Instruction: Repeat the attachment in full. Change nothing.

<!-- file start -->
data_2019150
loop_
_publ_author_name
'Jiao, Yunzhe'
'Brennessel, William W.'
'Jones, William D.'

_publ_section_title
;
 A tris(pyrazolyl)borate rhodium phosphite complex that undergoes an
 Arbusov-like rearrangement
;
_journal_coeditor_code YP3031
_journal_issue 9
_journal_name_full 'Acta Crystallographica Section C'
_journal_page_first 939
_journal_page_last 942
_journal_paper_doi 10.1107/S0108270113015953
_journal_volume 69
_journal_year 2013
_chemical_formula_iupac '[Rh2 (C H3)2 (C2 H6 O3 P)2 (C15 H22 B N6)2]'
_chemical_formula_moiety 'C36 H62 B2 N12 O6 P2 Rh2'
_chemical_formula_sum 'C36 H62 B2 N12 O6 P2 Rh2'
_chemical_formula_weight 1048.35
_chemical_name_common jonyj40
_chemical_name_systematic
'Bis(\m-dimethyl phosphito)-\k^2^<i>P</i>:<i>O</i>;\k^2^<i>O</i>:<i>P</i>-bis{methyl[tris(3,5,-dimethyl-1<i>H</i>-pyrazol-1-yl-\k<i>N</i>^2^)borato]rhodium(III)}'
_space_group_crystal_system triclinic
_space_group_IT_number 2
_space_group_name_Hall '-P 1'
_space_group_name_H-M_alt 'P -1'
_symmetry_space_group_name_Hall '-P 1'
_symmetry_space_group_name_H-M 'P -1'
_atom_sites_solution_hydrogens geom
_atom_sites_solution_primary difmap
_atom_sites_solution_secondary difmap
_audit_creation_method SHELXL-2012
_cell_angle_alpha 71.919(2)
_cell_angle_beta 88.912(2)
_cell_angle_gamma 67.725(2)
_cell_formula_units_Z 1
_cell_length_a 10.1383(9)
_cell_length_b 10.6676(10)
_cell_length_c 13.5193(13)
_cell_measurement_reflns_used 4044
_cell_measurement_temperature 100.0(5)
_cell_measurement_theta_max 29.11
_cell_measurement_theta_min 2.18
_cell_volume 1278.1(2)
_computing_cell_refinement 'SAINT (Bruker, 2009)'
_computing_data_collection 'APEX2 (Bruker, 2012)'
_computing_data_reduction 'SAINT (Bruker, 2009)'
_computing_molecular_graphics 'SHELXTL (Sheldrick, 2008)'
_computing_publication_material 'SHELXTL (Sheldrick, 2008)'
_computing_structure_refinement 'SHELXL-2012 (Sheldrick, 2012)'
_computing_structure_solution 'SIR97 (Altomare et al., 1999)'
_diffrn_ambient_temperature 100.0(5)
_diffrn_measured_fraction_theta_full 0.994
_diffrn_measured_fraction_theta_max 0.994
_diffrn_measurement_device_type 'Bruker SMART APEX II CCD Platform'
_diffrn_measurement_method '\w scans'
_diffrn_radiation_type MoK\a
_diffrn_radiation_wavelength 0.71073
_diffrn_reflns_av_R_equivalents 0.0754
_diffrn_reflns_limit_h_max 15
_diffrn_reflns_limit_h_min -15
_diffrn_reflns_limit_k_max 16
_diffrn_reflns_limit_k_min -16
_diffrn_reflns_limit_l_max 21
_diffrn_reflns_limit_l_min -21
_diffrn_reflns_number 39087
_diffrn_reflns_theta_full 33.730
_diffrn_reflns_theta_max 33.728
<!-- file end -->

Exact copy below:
data_2019150
loop_
_publ_author_name
'Jiao, Yunzhe'
'Brennessel, William W.'
'Jones, William D.'

_publ_section_title
;
 A tris(pyrazolyl)borate rhodium phosphite complex that undergoes an
 Arbusov-like rearrangement
;
_journal_coeditor_code YP3031
_journal_issue 9
_journal_name_full 'Acta Crystallographica Section C'
_journal_page_first 939
_journal_page_last 942
_journal_paper_doi 10.1107/S0108270113015953
_journal_volume 69
_journal_year 2013
_chemical_formula_iupac '[Rh2 (C H3)2 (C2 H6 O3 P)2 (C15 H22 B N6)2]'
_chemical_formula_moiety 'C36 H62 B2 N12 O6 P2 Rh2'
_chemical_formula_sum 'C36 H62 B2 N12 O6 P2 Rh2'
_chemical_formula_weight 1048.35
_chemical_name_common jonyj40
_chemical_name_systematic
'Bis(\m-dimethyl phosphito)-\k^2^<i>P</i>:<i>O</i>;\k^2^<i>O</i>:<i>P</i>-bis{methyl[tris(3,5,-dimethyl-1<i>H</i>-pyrazol-1-yl-\k<i>N</i>^2^)borato]rhodium(III)}'
_space_group_crystal_system triclinic
_space_group_IT_number 2
_space_group_name_Hall '-P 1'
_space_group_name_H-M_alt 'P -1'
_symmetry_space_group_name_Hall '-P 1'
_symmetry_space_group_name_H-M 'P -1'
_atom_sites_solution_hydrogens geom
_atom_sites_solution_primary difmap
_atom_sites_solution_secondary difmap
_audit_creation_method SHELXL-2012
_cell_angle_alpha 71.919(2)
_cell_angle_beta 88.912(2)
_cell_angle_gamma 67.725(2)
_cell_formula_units_Z 1
_cell_length_a 10.1383(9)
_cell_length_b 10.6676(10)
_cell_length_c 13.5193(13)
_cell_measurement_reflns_used 4044
_cell_measurement_temperature 100.0(5)
_cell_measurement_theta_max 29.11
_cell_measurement_theta_min 2.18
_cell_volume 1278.1(2)
_computing_cell_refinement 'SAINT (Bruker, 2009)'
_computing_data_collection 'APEX2 (Bruker, 2012)'
_computing_data_reduction 'SAINT (Bruker, 2009)'
_computing_molecular_graphics 'SHELXTL (Sheldrick, 2008)'
_computing_publication_material 'SHELXTL (Sheldrick, 2008)'
_computing_structure_refinement 'SHELXL-2012 (Sheldrick, 2012)'
_computing_structure_solution 'SIR97 (Altomare et al., 1999)'
_diffrn_ambient_temperature 100.0(5)
_diffrn_measured_fraction_theta_full 0.994
_diffrn_measured_fraction_theta_max 0.994
_diffrn_measurement_device_type 'Bruker SMART APEX II CCD Platform'
_diffrn_measurement_method '\w scans'
_diffrn_radiation_type MoK\a
_diffrn_radiation_wavelength 0.71073
_diffrn_reflns_av_R_equivalents 0.0754
_diffrn_reflns_limit_h_max 15
_diffrn_reflns_limit_h_min -15
_diffrn_reflns_limit_k_max 16
_diffrn_reflns_limit_k_min -16
_diffrn_reflns_limit_l_max 21
_diffrn_reflns_limit_l_min -21
_diffrn_reflns_number 39087
_diffrn_reflns_theta_full 33.730
_diffrn_reflns_theta_max 33.728